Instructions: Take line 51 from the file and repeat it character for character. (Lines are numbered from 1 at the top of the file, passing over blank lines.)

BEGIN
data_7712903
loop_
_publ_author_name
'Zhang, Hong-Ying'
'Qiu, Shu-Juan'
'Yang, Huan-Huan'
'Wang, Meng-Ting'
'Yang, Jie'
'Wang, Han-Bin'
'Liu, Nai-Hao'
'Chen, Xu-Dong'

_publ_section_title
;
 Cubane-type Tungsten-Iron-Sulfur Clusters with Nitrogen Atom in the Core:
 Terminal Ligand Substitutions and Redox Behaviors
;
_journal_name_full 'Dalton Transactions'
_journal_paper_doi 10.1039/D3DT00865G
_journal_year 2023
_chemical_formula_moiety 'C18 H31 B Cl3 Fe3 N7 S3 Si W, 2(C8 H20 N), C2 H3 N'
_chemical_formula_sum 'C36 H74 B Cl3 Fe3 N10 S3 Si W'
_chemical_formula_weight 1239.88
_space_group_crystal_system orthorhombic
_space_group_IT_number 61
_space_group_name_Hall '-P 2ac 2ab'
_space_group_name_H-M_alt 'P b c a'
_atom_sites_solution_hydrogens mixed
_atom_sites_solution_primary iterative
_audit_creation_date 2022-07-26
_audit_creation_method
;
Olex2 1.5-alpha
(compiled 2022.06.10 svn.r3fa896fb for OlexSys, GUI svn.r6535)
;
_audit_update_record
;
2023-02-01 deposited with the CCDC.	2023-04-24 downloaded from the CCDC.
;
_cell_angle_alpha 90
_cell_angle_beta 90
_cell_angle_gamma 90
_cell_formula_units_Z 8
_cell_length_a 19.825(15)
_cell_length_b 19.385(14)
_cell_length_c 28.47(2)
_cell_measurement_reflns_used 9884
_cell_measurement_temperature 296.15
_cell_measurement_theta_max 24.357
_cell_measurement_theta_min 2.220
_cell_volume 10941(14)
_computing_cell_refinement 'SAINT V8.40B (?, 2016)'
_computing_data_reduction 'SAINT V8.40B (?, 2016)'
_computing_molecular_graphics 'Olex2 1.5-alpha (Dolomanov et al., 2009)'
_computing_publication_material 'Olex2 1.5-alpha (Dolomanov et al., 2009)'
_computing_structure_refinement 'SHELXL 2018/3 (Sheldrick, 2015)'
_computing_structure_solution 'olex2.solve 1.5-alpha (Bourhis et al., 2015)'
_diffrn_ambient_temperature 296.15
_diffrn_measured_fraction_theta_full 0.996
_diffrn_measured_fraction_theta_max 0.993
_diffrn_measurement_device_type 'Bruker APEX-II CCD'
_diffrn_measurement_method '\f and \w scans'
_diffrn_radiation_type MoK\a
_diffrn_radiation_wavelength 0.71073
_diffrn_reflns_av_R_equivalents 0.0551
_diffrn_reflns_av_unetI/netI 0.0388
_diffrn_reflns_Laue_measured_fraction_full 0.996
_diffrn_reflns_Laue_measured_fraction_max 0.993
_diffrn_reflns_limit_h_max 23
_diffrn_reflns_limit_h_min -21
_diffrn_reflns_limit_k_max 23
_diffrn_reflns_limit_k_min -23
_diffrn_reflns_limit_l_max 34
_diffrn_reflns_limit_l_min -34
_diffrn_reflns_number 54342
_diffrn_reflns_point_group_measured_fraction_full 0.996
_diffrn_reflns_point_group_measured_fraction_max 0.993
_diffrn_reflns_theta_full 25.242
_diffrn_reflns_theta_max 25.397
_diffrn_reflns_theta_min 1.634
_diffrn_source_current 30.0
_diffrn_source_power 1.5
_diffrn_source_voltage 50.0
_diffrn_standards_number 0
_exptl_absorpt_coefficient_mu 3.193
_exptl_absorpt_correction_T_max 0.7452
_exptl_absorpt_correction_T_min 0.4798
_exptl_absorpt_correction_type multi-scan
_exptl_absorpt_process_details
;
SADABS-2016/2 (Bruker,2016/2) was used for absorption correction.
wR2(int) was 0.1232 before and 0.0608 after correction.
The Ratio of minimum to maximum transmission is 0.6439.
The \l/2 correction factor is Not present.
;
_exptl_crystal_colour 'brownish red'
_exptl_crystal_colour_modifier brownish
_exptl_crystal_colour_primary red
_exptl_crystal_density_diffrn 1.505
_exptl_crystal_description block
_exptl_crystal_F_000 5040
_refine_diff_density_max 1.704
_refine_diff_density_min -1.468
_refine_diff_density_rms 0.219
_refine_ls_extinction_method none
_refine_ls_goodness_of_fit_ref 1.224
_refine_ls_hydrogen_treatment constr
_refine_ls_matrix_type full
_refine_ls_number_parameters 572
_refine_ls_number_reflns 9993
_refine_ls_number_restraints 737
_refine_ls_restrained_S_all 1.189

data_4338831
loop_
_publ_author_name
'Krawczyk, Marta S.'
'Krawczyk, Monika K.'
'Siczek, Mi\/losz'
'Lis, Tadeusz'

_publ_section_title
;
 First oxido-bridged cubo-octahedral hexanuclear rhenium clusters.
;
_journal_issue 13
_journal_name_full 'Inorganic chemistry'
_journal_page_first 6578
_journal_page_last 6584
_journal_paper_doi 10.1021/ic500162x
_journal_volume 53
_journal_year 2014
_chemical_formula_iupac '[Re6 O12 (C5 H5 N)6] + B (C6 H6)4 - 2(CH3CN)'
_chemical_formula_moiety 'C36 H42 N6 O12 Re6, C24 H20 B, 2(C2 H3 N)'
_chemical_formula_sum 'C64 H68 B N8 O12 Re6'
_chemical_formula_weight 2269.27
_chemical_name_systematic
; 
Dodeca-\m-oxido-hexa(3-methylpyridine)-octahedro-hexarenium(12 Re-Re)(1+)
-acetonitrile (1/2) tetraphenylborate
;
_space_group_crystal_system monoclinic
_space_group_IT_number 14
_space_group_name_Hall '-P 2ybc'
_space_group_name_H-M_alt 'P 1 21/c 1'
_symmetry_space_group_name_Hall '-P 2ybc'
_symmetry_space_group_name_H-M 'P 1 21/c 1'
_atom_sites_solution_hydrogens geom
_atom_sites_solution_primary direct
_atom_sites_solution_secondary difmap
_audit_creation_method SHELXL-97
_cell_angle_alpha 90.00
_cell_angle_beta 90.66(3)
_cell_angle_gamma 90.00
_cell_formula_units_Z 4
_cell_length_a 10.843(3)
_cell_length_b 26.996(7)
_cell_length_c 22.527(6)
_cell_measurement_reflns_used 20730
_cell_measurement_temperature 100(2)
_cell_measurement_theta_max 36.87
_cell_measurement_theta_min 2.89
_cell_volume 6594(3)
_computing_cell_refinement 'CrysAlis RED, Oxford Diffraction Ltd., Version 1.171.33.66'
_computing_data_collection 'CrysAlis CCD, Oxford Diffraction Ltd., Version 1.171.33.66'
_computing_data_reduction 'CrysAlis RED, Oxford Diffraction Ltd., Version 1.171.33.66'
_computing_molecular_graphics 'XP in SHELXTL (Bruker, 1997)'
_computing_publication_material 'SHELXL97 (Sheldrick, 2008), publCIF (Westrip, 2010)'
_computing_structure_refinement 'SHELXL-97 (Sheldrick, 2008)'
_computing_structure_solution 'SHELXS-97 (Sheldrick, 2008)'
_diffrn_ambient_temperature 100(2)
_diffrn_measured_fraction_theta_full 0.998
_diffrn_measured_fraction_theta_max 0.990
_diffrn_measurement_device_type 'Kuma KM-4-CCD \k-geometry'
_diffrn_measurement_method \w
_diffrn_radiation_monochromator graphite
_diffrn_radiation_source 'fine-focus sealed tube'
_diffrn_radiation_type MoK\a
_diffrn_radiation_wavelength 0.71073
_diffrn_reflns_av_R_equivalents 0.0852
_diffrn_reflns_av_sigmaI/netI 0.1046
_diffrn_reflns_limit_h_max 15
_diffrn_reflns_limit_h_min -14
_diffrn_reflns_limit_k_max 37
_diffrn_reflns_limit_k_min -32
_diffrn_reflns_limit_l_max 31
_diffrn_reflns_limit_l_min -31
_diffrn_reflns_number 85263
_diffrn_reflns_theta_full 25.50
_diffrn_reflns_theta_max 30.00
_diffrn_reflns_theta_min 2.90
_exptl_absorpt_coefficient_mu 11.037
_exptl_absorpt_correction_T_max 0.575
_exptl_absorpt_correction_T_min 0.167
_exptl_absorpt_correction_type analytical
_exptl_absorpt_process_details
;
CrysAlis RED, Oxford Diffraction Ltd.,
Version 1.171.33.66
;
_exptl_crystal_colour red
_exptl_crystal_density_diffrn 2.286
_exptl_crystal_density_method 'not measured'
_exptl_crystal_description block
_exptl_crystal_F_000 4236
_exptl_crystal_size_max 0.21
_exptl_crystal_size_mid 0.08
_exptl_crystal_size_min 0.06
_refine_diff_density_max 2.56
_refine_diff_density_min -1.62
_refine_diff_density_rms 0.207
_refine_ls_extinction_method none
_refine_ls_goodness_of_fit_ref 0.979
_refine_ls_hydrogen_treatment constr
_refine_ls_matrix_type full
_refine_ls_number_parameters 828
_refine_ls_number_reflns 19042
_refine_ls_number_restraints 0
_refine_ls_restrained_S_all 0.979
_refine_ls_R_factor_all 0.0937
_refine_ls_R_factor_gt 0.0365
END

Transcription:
_computing_cell_refinement 'SAINT V8.40B (?, 2016)'